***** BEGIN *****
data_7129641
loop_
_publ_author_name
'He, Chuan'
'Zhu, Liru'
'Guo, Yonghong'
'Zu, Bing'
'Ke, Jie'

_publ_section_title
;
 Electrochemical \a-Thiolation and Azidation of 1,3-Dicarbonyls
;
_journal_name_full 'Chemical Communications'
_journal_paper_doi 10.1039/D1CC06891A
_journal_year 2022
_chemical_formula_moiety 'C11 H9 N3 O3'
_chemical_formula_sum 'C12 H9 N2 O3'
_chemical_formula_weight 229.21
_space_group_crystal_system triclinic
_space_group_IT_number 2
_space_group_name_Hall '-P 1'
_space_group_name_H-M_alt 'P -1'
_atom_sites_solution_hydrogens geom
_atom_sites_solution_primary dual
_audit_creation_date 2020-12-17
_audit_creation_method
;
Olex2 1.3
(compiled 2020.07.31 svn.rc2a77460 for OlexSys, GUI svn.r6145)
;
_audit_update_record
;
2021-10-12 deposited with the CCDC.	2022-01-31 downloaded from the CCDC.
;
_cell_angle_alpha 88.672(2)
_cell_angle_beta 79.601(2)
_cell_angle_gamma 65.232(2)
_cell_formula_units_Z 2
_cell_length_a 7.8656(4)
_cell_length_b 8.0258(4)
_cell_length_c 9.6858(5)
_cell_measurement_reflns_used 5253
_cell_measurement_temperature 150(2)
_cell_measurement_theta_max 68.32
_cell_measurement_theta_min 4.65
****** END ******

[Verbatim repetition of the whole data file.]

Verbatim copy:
data_7129641
loop_
_publ_author_name
'He, Chuan'
'Zhu, Liru'
'Guo, Yonghong'
'Zu, Bing'
'Ke, Jie'

_publ_section_title
;
 Electrochemical \a-Thiolation and Azidation of 1,3-Dicarbonyls
;
_journal_name_full 'Chemical Communications'
_journal_paper_doi 10.1039/D1CC06891A
_journal_year 2022
_chemical_formula_moiety 'C11 H9 N3 O3'
_chemical_formula_sum 'C12 H9 N2 O3'
_chemical_formula_weight 229.21
_space_group_crystal_system triclinic
_space_group_IT_number 2
_space_group_name_Hall '-P 1'
_space_group_name_H-M_alt 'P -1'
_atom_sites_solution_hydrogens geom
_atom_sites_solution_primary dual
_audit_creation_date 2020-12-17
_audit_creation_method
;
Olex2 1.3
(compiled 2020.07.31 svn.rc2a77460 for OlexSys, GUI svn.r6145)
;
_audit_update_record
;
2021-10-12 deposited with the CCDC.	2022-01-31 downloaded from the CCDC.
;
_cell_angle_alpha 88.672(2)
_cell_angle_beta 79.601(2)
_cell_angle_gamma 65.232(2)
_cell_formula_units_Z 2
_cell_length_a 7.8656(4)
_cell_length_b 8.0258(4)
_cell_length_c 9.6858(5)
_cell_measurement_reflns_used 5253
_cell_measurement_temperature 150(2)
_cell_measurement_theta_max 68.32
_cell_measurement_theta_min 4.65